• The result is a white hole and massive particle at r<2M are destined to be ejected and cannot return.
  • Note that while this is still the Schwarzschild solution, this behaviour is not seen in the original solution.
collapse to a black hole
Collapse to a Black Hole
  • Consider the collapse of a pressureless (dust) star. The surface of the will collapse along time-like geodesics. We know that the proper time taken for a point to collapse to r=0 is

While the Schwarzschild metric blows up at the horizon, the E-F coordinates remain finite and you can cross the horizon.

Once across the horizon, the time to the origin is

Which is 10-5s for the Sun.

Surfaces B12.2

collapse to a black hole1
Collapse to a Black Hole
  • Remember that in E-F coordinates, outgoing light rays move along geodesics where

Let’s consider an emitter at (vE,rE) and receiver at (vR,rR). If the receiver is at large distances, then the log term can be neglected. When the emitter is close to r=2M the log term dominates. For the distant observer then

Where t is the Schwarzschild time coordinate (which will equal the proper time of the observer as the spacetime far from the hole is flat).

collapse to a black hole2
Collapse to a Black Hole
  • Keeping the dominant terms, the result is

As r!rE, tR!1. Photons fired off at regular intervals of proper time are received later and later by the observer.

These photons are also redshifted. If the photons are emitted at regular intervals of (proper time) then

collapse to a black hole3
Collapse to a Black Hole
  • Remembering that the frequency of the emitted and received photons are inversely related to the ratio of the emitted and received time between photons, then

So the distant observer sees the surface of the star collapsing, but as it approaches r=2M it appears to slow and the received photons become more and more redshifted.

The distant observer never sees the surface cross the Schwarzschild radius (or horizon) although we see from the E-F coordinates, the mass happily falls through.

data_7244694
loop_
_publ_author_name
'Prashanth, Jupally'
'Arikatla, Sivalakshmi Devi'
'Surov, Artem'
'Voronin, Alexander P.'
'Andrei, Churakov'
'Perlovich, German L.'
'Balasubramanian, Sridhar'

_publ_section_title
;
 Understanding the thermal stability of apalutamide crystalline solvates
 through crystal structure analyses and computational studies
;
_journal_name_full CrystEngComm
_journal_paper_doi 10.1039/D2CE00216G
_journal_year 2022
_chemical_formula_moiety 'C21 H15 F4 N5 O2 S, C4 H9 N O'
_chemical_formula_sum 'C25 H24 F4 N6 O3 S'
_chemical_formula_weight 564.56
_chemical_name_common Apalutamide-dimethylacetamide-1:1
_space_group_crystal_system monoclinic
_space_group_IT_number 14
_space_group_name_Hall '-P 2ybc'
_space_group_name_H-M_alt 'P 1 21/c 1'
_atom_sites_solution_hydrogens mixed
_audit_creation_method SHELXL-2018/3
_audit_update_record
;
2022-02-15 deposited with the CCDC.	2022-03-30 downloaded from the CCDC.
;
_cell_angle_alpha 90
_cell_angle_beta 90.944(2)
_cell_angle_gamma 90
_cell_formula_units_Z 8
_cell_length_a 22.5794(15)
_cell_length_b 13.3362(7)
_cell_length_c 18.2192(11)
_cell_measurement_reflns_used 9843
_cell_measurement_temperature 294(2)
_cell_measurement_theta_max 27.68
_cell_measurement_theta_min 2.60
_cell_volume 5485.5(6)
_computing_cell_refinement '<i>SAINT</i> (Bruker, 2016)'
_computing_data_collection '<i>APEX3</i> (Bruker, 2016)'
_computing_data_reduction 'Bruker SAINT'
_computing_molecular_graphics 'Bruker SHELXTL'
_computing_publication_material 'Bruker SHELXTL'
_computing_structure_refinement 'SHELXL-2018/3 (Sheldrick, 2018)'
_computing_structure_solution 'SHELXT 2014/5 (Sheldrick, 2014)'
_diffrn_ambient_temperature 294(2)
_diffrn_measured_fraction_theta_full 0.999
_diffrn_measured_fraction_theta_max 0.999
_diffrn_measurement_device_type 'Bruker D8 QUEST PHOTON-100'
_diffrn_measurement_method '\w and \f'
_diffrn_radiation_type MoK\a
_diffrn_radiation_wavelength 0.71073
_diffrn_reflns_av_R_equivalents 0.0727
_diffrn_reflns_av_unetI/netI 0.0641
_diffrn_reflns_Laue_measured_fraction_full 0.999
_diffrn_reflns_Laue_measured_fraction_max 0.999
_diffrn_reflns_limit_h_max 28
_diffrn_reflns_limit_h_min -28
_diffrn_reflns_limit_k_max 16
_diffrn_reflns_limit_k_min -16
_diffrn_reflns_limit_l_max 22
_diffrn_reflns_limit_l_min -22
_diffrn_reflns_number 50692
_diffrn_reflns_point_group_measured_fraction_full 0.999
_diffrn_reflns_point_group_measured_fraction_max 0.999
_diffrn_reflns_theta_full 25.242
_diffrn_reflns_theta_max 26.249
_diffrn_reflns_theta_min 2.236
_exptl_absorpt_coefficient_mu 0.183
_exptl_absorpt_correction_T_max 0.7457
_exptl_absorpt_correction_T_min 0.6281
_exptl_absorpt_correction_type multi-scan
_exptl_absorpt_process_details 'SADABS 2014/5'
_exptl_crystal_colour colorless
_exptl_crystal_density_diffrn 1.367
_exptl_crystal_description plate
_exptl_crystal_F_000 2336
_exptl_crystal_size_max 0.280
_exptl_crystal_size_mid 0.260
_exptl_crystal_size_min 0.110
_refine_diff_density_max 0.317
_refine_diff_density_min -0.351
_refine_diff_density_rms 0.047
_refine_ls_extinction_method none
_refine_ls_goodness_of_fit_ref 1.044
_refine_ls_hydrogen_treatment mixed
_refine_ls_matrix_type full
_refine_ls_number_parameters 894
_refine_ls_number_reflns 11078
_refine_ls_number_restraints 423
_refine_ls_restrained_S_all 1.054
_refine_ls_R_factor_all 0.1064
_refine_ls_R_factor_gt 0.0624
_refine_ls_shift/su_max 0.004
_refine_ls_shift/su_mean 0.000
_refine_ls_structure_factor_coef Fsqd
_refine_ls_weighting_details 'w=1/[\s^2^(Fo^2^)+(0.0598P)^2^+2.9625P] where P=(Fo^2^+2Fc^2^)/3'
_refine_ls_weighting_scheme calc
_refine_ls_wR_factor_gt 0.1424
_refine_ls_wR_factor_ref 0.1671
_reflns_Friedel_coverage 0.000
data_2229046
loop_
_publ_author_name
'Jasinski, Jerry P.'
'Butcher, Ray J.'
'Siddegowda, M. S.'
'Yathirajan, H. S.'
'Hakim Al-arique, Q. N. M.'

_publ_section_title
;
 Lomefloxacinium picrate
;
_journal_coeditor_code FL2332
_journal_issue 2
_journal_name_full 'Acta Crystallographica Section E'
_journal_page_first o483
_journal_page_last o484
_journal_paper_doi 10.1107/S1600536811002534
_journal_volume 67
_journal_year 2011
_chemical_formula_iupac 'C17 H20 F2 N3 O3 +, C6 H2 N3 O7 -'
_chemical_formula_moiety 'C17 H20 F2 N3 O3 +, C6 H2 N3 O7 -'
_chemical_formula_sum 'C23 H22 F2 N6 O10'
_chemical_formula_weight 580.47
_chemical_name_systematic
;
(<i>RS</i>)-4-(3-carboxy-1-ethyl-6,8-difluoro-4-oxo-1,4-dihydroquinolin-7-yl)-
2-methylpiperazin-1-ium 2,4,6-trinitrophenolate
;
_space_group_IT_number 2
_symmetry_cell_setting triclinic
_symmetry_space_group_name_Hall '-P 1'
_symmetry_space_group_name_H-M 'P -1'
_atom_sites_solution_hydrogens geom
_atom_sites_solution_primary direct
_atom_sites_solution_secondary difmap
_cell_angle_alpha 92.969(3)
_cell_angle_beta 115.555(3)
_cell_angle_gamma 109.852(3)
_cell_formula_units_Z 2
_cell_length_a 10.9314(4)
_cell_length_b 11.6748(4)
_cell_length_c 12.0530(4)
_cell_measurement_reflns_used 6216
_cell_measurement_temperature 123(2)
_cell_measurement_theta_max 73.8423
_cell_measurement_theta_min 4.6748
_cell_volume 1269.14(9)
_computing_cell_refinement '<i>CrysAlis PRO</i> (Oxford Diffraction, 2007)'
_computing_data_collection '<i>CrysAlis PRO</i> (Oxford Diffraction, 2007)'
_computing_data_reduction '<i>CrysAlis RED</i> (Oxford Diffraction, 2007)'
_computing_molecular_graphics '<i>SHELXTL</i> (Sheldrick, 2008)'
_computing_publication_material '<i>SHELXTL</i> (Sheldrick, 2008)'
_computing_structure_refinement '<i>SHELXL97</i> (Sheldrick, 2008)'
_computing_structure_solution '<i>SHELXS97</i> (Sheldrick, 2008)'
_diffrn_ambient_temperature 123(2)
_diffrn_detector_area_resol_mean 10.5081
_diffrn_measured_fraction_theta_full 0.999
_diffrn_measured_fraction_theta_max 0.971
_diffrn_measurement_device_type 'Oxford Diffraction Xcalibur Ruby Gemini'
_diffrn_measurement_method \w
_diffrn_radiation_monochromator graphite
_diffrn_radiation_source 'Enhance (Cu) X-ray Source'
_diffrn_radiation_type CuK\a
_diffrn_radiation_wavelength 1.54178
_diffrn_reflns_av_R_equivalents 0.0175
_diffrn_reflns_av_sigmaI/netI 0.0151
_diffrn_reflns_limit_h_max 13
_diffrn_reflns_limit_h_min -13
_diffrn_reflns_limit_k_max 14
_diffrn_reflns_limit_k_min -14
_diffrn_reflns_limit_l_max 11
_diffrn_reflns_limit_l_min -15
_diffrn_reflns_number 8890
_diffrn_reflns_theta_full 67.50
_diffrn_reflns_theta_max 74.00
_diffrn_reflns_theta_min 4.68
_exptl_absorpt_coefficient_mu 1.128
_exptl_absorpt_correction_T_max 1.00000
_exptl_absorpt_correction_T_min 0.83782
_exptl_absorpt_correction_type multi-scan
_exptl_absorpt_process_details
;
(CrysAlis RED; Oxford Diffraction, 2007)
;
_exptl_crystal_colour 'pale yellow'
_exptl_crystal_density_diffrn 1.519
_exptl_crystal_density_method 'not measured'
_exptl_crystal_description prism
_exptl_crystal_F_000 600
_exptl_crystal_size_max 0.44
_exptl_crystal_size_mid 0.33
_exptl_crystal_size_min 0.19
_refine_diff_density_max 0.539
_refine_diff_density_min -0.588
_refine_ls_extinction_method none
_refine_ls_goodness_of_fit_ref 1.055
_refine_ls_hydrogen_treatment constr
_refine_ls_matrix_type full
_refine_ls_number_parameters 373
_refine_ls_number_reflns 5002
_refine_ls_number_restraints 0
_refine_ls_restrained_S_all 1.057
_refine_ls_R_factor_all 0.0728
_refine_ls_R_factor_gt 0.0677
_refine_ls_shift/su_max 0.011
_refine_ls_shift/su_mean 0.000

kruskal szekeres
  • We can take the game of changing coordinates even further with Kruskal-Szekeres coordinates. Starting again with the Schwarzschild metric, and keeping the angular coordinates unchanged, the new coordinates are given by

Where c & s are cosh & sinh with the first combination used for r>2M and the second for r<2M. We also find that

kruskal szekeres1
  • The resultant metric is of the form
kruskal szekeres2
  • Lines of constant t are straight, while those at constant r are curves. Light cones are at 45o, as in flat spacetime. We have our universe, plus a future singularity (black hole) and past singularity (white hole). There also appears to be another universe over to the left.
kruskal szekeres3
  • We can examine the radial infall of matter in these coordinates. The distant observer moves along a line of constant radius, while the matter falls in emitting photons. Again, the distant observer sees the photons arriving at larger intervals and never sees the matter cross the horizon.
  • Note that once inside the horizon, the matter must hit the central singularity.
  • Penrose mapped the Kruskal coordinates further, such that now we get two entire universes on a single page. This is an example of maximal compactification.